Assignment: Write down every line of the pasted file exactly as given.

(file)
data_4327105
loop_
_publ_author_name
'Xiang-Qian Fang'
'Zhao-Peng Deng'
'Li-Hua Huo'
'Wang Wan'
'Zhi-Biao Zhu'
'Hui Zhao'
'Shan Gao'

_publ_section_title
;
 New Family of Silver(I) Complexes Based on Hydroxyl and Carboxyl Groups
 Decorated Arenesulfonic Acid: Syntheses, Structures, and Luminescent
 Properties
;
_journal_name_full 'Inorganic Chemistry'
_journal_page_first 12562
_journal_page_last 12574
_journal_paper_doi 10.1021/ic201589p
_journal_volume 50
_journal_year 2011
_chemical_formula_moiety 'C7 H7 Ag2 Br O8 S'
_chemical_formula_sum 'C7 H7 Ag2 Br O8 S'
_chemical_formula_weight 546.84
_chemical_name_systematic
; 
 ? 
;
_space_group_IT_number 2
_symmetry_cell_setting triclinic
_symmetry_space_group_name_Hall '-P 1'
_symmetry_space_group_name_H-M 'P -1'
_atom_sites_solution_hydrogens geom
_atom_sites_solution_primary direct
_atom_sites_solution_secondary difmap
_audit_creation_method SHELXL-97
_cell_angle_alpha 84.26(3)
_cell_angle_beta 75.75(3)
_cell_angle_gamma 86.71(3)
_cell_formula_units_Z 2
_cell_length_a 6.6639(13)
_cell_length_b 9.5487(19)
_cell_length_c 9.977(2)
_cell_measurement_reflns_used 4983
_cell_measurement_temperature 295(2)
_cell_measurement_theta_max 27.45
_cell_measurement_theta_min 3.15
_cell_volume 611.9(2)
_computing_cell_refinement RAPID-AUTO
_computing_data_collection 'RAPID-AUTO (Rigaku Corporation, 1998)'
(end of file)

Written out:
data_4327105
loop_
_publ_author_name
'Xiang-Qian Fang'
'Zhao-Peng Deng'
'Li-Hua Huo'
'Wang Wan'
'Zhi-Biao Zhu'
'Hui Zhao'
'Shan Gao'

_publ_section_title
;
 New Family of Silver(I) Complexes Based on Hydroxyl and Carboxyl Groups
 Decorated Arenesulfonic Acid: Syntheses, Structures, and Luminescent
 Properties
;
_journal_name_full 'Inorganic Chemistry'
_journal_page_first 12562
_journal_page_last 12574
_journal_paper_doi 10.1021/ic201589p
_journal_volume 50
_journal_year 2011
_chemical_formula_moiety 'C7 H7 Ag2 Br O8 S'
_chemical_formula_sum 'C7 H7 Ag2 Br O8 S'
_chemical_formula_weight 546.84
_chemical_name_systematic
; 
 ? 
;
_space_group_IT_number 2
_symmetry_cell_setting triclinic
_symmetry_space_group_name_Hall '-P 1'
_symmetry_space_group_name_H-M 'P -1'
_atom_sites_solution_hydrogens geom
_atom_sites_solution_primary direct
_atom_sites_solution_secondary difmap
_audit_creation_method SHELXL-97
_cell_angle_alpha 84.26(3)
_cell_angle_beta 75.75(3)
_cell_angle_gamma 86.71(3)
_cell_formula_units_Z 2
_cell_length_a 6.6639(13)
_cell_length_b 9.5487(19)
_cell_length_c 9.977(2)
_cell_measurement_reflns_used 4983
_cell_measurement_temperature 295(2)
_cell_measurement_theta_max 27.45
_cell_measurement_theta_min 3.15
_cell_volume 611.9(2)
_computing_cell_refinement RAPID-AUTO
_computing_data_collection 'RAPID-AUTO (Rigaku Corporation, 1998)'